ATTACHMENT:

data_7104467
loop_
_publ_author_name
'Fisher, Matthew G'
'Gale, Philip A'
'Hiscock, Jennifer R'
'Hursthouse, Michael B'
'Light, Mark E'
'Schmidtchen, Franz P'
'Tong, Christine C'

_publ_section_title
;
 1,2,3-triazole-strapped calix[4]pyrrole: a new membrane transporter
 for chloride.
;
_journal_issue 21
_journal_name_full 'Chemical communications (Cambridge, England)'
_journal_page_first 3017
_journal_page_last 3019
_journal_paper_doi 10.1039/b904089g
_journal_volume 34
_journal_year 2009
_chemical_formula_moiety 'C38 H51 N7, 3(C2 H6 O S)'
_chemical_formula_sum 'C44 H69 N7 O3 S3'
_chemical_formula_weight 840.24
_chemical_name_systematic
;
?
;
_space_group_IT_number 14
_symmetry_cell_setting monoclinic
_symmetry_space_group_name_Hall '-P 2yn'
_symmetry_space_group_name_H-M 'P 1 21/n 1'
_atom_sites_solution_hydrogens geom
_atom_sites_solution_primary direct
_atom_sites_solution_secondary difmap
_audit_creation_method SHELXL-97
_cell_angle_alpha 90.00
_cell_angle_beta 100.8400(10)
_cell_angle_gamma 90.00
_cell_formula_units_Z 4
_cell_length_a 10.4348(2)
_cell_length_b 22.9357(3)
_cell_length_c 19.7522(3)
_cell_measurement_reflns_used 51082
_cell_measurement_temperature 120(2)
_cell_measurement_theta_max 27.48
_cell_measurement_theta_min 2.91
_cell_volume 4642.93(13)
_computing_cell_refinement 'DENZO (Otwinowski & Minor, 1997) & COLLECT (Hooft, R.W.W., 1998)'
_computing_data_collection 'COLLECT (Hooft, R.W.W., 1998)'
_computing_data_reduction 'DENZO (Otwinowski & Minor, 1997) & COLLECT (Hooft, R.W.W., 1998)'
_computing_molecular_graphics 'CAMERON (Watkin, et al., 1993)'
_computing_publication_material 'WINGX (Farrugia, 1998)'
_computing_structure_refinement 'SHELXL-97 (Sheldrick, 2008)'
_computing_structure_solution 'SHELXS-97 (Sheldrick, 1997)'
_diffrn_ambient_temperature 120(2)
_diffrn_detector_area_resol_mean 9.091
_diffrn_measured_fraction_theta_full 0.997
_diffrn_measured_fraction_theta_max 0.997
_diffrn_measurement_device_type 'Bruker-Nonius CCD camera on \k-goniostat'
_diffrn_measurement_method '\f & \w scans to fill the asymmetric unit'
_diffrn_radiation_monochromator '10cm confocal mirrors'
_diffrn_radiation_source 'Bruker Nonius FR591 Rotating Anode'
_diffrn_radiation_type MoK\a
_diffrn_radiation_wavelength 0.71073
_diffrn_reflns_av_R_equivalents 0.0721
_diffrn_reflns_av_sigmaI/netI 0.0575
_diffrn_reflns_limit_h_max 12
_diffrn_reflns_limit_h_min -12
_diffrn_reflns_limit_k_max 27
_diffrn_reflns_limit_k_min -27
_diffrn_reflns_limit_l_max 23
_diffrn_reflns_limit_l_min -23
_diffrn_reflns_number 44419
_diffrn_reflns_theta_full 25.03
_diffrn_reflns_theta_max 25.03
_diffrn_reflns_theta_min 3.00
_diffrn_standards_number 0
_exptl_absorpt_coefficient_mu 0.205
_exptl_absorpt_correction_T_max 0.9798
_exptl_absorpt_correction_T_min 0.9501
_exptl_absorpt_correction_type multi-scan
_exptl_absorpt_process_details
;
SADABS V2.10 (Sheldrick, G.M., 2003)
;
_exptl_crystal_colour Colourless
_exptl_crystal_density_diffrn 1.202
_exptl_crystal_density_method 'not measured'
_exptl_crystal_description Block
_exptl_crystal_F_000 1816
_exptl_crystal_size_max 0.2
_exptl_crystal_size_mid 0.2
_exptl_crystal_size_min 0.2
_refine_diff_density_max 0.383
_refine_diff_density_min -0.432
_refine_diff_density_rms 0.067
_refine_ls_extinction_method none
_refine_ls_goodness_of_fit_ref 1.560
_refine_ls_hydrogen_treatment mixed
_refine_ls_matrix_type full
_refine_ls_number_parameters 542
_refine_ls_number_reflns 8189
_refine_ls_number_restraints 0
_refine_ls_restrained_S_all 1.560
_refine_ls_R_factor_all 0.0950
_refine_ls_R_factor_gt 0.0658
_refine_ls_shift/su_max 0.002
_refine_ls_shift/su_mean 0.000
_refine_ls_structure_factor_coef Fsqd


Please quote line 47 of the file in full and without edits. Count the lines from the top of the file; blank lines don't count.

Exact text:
_cell_measurement_theta_max 27.48